Horses are not inherently lazy animals, so if they are being lazy it’s usually because they are in pain. That was internationally renowned equine vet Dr Sue Dyson’s message at the recent World Horse Welfare ‘Tacking up – being a pain or in pain?’ webinar, writes Emily Bevan.

Sue, who was discussing her research into abnormal behaviour during tacking up, said: “Horses are inherently flight animals, they are not lazy. Horses are genuinely willing and compliant, sometimes to their detriment, so if they are unwilling it’s usually because they are in discomfort.”

The research identified 64 behaviours that were seen during the approach to a horse while carrying tack, putting on the bridle, placement of the saddle and girthing.

Behaviours witnessed included chomping on the bit, putting ears back, intense stare, tail swishing, fidgeting and head tossing. These behaviours are often believed by riders to be normal characteristics but in fact could be anticipation of pain or discomfort during ridden exercise.

Being uncomfortable during ridden exercise could also be the reason why your horse appears unwilling or lazy, said Sue.

The research

During the research, each horse was observed when being tacked up and mounted, and the number of behaviours they displayed was noted. The scores ranged from 0-33 out of 64, with 50% of the 193 horses used in the study exhibiting between 7 and 13 behaviours and the most common score being 10.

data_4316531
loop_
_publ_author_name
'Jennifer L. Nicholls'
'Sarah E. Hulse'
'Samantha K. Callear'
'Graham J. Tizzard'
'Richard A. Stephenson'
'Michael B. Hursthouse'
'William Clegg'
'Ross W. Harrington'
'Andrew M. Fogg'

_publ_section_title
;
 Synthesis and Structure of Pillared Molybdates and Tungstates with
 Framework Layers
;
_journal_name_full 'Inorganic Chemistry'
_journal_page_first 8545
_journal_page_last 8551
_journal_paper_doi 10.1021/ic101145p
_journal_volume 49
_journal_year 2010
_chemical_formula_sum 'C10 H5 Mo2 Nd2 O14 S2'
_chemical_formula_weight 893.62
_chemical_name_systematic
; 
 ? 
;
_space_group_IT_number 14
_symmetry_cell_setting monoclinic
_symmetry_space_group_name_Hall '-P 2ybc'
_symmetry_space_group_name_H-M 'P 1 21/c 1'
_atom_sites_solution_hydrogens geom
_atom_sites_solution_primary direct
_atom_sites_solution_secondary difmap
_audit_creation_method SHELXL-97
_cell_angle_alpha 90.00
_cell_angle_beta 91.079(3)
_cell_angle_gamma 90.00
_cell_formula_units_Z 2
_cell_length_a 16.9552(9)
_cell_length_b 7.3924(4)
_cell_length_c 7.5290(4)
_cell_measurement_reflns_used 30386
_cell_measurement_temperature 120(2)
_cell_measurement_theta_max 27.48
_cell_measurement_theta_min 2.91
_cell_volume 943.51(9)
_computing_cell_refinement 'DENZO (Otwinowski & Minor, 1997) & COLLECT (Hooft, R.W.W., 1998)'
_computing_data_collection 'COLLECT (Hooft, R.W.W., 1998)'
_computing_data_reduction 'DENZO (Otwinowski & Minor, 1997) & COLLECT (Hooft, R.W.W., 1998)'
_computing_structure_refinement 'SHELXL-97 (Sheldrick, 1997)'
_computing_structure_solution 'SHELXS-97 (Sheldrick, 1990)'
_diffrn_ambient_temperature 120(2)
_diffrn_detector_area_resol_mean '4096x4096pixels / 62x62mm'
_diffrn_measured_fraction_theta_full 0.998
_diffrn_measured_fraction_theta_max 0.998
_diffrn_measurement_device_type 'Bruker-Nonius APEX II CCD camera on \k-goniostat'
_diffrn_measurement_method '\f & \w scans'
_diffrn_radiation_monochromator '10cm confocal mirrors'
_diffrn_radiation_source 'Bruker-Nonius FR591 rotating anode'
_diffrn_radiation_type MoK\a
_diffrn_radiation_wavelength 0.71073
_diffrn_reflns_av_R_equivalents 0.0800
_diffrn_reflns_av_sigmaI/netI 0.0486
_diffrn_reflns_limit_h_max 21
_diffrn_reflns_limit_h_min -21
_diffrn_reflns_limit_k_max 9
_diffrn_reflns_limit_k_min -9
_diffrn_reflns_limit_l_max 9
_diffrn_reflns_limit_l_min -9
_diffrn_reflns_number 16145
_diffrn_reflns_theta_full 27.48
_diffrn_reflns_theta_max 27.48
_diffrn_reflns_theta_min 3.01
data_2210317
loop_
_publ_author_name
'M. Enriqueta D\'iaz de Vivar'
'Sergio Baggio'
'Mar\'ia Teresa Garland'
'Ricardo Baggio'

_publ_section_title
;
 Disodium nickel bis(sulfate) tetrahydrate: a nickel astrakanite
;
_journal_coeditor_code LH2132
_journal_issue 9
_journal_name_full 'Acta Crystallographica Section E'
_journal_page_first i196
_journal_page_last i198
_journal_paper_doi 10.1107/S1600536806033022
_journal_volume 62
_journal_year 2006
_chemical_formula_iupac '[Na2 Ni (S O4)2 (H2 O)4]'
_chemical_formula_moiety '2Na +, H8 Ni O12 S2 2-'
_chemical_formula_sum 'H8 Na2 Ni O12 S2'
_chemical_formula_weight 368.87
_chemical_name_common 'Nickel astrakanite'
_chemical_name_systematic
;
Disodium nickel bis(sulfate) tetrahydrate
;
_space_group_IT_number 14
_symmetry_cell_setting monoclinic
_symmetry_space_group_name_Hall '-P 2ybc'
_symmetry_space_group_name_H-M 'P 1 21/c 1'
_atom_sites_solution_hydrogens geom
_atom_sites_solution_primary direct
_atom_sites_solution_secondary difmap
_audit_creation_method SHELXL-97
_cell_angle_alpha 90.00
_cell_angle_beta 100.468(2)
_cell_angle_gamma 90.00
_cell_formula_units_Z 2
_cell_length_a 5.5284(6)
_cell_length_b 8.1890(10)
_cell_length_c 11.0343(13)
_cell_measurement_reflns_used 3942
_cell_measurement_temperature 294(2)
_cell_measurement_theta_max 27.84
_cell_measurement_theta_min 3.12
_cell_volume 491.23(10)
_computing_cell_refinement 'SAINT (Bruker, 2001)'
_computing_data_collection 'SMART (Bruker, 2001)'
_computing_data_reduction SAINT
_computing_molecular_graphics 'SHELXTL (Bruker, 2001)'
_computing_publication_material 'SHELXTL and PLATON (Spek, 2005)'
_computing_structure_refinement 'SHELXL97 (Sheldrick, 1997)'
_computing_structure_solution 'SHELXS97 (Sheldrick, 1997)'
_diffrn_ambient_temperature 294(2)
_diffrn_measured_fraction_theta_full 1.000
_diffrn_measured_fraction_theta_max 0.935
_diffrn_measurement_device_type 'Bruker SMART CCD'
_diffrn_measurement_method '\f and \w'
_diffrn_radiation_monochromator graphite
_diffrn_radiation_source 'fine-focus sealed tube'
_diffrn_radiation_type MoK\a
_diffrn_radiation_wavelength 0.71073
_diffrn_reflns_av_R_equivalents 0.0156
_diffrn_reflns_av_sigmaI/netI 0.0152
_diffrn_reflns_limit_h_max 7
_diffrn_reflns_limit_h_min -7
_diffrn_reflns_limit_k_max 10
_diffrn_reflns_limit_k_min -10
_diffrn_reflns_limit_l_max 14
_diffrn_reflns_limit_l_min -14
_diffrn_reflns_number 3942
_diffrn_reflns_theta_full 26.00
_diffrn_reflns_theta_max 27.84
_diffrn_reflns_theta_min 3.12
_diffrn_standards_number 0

Abnormal behaviours during tacking up or mounting may be exhibited in anticipation of musculoskeletal pain during ridden exercise, which may be associated with ill-fitting tack in some horses,” said Sue, who also clinically assessed the horses at rest, evaluated their saddle fit and retrospectively watched video recordings of them being ridden in walk, trot and canter.

The research determined that 78% of saddles had the potential to compromise performance. Tight tree points of the saddle were associated with higher behaviour scores during tacking up, while higher static saddle fit scores correlated with a greater number of abnormal behaviours during mounting.

Some behaviours, such as ears back and intense stare, were displayed equally during tacking up while others, like repeatedly chomping on the bit, occurred 67% of the time during bridling. This is compared to 34% when the saddle was being fitted and 33% when being girthed.

Tail swishing was more common during saddle placement (20%) and girthing (34%) than bridling (10%).

“Repetitive, invariant behaviour patterns with no obvious goal or function like head tossing, tongue out, nose rubbing and licking are frequently stress-associated,” explained Sue.

“Ears back, intense stare and partial or complete eye closure are known to be pain related behaviours while an intense stare together with ears fixed backwards and a low head and neck posture have been associated with a withdrawn and depressed state.”

Enlist help from a professional if you regularly identify abnormalities of behaviour in your horse during mounting or tacking up as it could be an indication of something more serious.

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